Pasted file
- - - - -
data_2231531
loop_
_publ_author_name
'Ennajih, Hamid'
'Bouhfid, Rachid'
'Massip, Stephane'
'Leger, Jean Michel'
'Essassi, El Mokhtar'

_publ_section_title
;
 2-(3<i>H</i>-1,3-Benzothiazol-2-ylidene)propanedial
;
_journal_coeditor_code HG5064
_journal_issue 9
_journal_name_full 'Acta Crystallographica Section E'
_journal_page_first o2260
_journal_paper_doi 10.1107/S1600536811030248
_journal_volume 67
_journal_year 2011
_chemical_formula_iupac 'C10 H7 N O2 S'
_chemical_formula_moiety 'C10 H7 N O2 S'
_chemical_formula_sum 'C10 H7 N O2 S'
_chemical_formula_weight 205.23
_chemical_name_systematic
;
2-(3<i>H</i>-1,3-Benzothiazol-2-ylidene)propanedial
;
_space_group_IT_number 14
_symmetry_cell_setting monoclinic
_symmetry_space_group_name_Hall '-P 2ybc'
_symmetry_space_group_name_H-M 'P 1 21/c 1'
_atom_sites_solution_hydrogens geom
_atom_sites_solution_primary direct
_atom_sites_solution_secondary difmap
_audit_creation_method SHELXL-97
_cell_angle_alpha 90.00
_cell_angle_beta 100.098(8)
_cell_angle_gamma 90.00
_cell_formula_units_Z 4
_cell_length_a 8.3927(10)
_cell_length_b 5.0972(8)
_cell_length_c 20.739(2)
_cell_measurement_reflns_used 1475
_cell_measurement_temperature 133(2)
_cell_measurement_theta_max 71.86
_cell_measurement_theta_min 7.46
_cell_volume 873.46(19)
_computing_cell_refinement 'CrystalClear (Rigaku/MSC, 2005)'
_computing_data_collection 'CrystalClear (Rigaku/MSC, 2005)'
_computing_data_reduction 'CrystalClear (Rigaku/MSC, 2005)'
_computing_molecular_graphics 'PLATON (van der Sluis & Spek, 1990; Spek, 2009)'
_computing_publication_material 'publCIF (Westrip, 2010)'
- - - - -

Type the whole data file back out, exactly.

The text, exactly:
data_2231531
loop_
_publ_author_name
'Ennajih, Hamid'
'Bouhfid, Rachid'
'Massip, Stephane'
'Leger, Jean Michel'
'Essassi, El Mokhtar'

_publ_section_title
;
 2-(3<i>H</i>-1,3-Benzothiazol-2-ylidene)propanedial
;
_journal_coeditor_code HG5064
_journal_issue 9
_journal_name_full 'Acta Crystallographica Section E'
_journal_page_first o2260
_journal_paper_doi 10.1107/S1600536811030248
_journal_volume 67
_journal_year 2011
_chemical_formula_iupac 'C10 H7 N O2 S'
_chemical_formula_moiety 'C10 H7 N O2 S'
_chemical_formula_sum 'C10 H7 N O2 S'
_chemical_formula_weight 205.23
_chemical_name_systematic
;
2-(3<i>H</i>-1,3-Benzothiazol-2-ylidene)propanedial
;
_space_group_IT_number 14
_symmetry_cell_setting monoclinic
_symmetry_space_group_name_Hall '-P 2ybc'
_symmetry_space_group_name_H-M 'P 1 21/c 1'
_atom_sites_solution_hydrogens geom
_atom_sites_solution_primary direct
_atom_sites_solution_secondary difmap
_audit_creation_method SHELXL-97
_cell_angle_alpha 90.00
_cell_angle_beta 100.098(8)
_cell_angle_gamma 90.00
_cell_formula_units_Z 4
_cell_length_a 8.3927(10)
_cell_length_b 5.0972(8)
_cell_length_c 20.739(2)
_cell_measurement_reflns_used 1475
_cell_measurement_temperature 133(2)
_cell_measurement_theta_max 71.86
_cell_measurement_theta_min 7.46
_cell_volume 873.46(19)
_computing_cell_refinement 'CrystalClear (Rigaku/MSC, 2005)'
_computing_data_collection 'CrystalClear (Rigaku/MSC, 2005)'
_computing_data_reduction 'CrystalClear (Rigaku/MSC, 2005)'
_computing_molecular_graphics 'PLATON (van der Sluis & Spek, 1990; Spek, 2009)'
_computing_publication_material 'publCIF (Westrip, 2010)'